This was written to a Zionist leader in 1929. In today's context, it sounds like a biblical warning.

I WAS NOT being frivolous or sentimental when I talked about the chosen people, Israel and America. I know this idea of God's people sounds quaint and ethnocentric to modern rationalists and cynical geopliticians. I realize it is regarded as arrogant and dangerous because, demonstrably, the banner of God's destiny has become the flag of bloody conquest so often in history, including America's.

I know all that history, but I insist that this Old Testament idea is still crucial to both countries, the Hebrew idea that America dedioated as its own. The idea still lies deep in America's civil religion, the shared beliefs that shape our public attitudes as citizens. I would guess that most Americans, myself included, still feel "chosen," in the sense that we think America is unique in history, uniquely inspired, more bound by moral principle than othe nations, more free to resist the cynical reflexes that govern others.

Without being mystical about it, I think that belief explains American history as well as any rival principle. It is the wellspring of a creative nation, of democratic invention and audacious adventure. To the extent that Americans no longer believe this, the nation will become gross and ordinary and, ultimately, degenerate.

I discovered this connection a few years ago, in the pages of a brilliant book, "The Broken Covenant," by Robert N. Bellah. There was a moment in the 19th century, I learned, when these two versions of "chosenness" converged in the thinking of Rabbi Isaac M. Wise, a founder of reform Judaism in America. He envisioned a natural confluence of religious values and national aspirations in which reform Judaism would become, in effect, a civil religion of America. This would still be a worthy destiny for our polyglot nation -- a diverse citizenry which pursues tolerance with the devotion of Jews.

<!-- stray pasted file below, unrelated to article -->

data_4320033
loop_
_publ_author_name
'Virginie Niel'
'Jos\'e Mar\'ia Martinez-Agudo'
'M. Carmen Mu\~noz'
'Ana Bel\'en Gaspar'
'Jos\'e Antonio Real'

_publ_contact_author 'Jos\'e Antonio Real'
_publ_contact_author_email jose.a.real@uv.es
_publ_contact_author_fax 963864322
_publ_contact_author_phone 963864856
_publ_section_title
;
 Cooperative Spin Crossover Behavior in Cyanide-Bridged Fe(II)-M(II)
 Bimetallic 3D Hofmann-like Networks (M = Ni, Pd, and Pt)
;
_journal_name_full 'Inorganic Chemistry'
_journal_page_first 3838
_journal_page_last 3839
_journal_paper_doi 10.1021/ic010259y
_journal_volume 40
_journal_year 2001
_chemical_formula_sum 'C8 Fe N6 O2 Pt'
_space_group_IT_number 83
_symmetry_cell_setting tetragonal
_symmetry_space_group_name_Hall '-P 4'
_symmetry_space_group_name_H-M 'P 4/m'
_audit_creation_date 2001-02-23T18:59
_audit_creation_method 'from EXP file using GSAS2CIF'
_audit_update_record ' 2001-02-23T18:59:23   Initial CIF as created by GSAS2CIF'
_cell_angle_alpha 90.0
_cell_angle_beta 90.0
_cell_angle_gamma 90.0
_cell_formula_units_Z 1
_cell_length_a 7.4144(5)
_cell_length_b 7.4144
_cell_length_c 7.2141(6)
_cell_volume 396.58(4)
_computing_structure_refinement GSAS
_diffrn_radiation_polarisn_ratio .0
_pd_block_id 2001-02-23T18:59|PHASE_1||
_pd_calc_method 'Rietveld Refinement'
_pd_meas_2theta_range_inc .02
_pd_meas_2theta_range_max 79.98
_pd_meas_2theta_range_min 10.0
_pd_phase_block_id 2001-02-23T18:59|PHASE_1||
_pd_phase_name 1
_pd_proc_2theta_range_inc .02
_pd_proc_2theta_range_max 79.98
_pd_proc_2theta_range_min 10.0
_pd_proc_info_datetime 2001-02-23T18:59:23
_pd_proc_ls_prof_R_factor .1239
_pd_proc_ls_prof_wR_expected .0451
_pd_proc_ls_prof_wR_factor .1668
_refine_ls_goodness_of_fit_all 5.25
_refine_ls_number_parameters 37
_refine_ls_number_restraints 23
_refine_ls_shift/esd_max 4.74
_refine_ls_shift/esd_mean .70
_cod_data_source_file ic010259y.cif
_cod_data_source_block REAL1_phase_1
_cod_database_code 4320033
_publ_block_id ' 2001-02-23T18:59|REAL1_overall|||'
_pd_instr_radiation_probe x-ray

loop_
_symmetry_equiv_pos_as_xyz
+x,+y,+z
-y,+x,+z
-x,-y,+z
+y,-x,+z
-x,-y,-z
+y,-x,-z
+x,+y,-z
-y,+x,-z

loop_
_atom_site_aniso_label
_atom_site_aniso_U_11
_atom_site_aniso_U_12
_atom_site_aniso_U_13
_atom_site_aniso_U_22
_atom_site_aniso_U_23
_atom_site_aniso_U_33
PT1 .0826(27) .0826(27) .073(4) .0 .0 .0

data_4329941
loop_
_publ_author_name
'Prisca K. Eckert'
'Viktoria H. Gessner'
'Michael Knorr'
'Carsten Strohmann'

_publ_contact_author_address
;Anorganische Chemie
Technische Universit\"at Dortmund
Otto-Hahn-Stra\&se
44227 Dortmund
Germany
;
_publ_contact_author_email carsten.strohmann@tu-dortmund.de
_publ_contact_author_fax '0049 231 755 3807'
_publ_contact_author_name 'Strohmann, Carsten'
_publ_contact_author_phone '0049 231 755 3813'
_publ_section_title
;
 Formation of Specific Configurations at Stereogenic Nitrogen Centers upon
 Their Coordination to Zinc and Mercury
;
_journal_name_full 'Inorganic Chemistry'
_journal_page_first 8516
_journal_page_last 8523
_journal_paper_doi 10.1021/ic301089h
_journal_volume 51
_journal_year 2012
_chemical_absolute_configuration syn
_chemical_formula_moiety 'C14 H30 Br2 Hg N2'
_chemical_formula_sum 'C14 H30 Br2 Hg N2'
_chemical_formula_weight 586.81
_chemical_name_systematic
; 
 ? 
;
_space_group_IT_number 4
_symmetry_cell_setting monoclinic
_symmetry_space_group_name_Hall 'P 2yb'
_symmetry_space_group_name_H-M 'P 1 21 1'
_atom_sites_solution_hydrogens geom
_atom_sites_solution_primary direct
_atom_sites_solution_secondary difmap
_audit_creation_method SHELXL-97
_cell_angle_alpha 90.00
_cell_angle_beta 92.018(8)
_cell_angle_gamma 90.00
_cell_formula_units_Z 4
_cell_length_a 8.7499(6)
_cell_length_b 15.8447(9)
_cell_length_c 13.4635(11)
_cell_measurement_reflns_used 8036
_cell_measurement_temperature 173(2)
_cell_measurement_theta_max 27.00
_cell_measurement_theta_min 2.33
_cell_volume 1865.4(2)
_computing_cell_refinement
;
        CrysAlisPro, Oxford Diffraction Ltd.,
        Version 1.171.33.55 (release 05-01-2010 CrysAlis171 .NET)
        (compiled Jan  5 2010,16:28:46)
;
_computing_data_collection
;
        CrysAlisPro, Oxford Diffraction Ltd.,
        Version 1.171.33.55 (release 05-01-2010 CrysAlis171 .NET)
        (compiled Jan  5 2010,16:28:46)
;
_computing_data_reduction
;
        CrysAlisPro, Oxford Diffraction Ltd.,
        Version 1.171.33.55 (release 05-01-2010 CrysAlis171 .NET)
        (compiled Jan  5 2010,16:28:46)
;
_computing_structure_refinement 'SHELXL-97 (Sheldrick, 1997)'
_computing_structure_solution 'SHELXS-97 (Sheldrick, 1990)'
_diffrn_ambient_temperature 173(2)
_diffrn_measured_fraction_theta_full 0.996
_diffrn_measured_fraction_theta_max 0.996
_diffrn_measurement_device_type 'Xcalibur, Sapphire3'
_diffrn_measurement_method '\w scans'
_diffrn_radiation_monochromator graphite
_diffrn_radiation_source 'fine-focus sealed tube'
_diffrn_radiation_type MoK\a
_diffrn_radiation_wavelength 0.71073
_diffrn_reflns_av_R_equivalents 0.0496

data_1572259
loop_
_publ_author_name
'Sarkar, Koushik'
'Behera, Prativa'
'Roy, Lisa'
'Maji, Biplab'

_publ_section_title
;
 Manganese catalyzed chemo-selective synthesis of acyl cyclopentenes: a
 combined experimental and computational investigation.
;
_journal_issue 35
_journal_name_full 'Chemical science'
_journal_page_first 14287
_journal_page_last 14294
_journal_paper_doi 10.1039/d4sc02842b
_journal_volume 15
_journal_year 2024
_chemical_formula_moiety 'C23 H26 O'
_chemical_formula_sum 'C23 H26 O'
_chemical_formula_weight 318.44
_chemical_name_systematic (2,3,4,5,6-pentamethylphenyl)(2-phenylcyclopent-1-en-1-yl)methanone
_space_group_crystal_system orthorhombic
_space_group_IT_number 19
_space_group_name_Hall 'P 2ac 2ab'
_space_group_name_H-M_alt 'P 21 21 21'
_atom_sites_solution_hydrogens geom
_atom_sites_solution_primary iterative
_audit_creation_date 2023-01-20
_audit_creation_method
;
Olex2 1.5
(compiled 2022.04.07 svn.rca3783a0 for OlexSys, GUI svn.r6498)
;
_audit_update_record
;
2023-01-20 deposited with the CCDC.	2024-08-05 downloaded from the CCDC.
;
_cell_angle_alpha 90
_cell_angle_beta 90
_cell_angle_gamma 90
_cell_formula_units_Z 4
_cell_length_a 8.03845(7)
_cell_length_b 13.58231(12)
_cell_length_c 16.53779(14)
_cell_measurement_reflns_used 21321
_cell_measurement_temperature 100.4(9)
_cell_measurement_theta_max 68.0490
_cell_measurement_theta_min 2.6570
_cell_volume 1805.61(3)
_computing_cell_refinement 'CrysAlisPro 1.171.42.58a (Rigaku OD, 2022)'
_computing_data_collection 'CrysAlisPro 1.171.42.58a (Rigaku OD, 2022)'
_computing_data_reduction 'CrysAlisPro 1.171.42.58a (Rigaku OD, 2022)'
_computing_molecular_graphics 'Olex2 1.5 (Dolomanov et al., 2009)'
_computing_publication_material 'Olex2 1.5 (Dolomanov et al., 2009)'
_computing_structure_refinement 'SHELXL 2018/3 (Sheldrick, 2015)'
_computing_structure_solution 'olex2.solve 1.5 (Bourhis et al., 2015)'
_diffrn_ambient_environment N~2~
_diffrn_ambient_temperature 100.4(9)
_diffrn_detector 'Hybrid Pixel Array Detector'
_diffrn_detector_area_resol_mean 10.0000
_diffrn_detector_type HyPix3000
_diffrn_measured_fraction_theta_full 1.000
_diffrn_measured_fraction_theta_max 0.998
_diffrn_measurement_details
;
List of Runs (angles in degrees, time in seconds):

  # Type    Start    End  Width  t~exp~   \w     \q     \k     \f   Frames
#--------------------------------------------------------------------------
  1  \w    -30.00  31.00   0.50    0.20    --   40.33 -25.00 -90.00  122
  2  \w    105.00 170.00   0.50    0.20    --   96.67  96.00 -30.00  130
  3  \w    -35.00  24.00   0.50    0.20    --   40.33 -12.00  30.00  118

But Rabbi Wise did not describe this "chosen" people of America with the same arrogance that others have exuded. Shortly after the Civil War, he wrote: "Nothing can arrest our progress, nothing drag our country down from her high place in history, except our own wickedness working a willful desertion of our destiny, the desertion from the ideal of liberty."

The Jews understand the fullness of this idea (after all, it was their idea). Jews know the tension in it, the pain and obligations, in a way that others in prosperous modern America have never had to face. God chose the Israelites and promised that they would flourish as a nation, that all the ancient prophecies would be fulfilled. Yes, but they made a promise, too. They promised to love God and to love justice. Their prophets warned them of awful consequences if they broke that covenant.